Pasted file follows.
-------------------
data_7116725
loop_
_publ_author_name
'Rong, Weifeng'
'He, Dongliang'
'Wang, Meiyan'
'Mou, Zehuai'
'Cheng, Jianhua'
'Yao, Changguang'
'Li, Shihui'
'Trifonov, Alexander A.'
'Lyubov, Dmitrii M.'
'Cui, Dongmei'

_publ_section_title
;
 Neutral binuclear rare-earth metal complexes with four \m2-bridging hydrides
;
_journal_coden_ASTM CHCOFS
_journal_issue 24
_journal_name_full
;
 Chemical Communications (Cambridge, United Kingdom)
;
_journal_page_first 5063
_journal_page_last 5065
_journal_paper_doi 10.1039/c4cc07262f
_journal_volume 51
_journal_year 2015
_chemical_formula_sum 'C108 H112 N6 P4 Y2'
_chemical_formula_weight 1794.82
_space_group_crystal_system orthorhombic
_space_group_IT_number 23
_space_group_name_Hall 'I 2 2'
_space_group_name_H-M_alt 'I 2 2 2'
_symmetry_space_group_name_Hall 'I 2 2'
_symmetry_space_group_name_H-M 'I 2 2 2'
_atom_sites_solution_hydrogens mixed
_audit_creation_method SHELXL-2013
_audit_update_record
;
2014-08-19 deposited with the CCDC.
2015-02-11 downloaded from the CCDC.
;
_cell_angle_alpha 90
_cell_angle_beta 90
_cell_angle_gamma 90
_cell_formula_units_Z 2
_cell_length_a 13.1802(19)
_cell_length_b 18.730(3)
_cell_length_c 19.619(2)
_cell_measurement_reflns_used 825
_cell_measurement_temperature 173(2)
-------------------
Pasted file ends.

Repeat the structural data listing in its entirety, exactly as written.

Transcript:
data_7116725
loop_
_publ_author_name
'Rong, Weifeng'
'He, Dongliang'
'Wang, Meiyan'
'Mou, Zehuai'
'Cheng, Jianhua'
'Yao, Changguang'
'Li, Shihui'
'Trifonov, Alexander A.'
'Lyubov, Dmitrii M.'
'Cui, Dongmei'

_publ_section_title
;
 Neutral binuclear rare-earth metal complexes with four \m2-bridging hydrides
;
_journal_coden_ASTM CHCOFS
_journal_issue 24
_journal_name_full
;
 Chemical Communications (Cambridge, United Kingdom)
;
_journal_page_first 5063
_journal_page_last 5065
_journal_paper_doi 10.1039/c4cc07262f
_journal_volume 51
_journal_year 2015
_chemical_formula_sum 'C108 H112 N6 P4 Y2'
_chemical_formula_weight 1794.82
_space_group_crystal_system orthorhombic
_space_group_IT_number 23
_space_group_name_Hall 'I 2 2'
_space_group_name_H-M_alt 'I 2 2 2'
_symmetry_space_group_name_Hall 'I 2 2'
_symmetry_space_group_name_H-M 'I 2 2 2'
_atom_sites_solution_hydrogens mixed
_audit_creation_method SHELXL-2013
_audit_update_record
;
2014-08-19 deposited with the CCDC.
2015-02-11 downloaded from the CCDC.
;
_cell_angle_alpha 90
_cell_angle_beta 90
_cell_angle_gamma 90
_cell_formula_units_Z 2
_cell_length_a 13.1802(19)
_cell_length_b 18.730(3)
_cell_length_c 19.619(2)
_cell_measurement_reflns_used 825
_cell_measurement_temperature 173(2)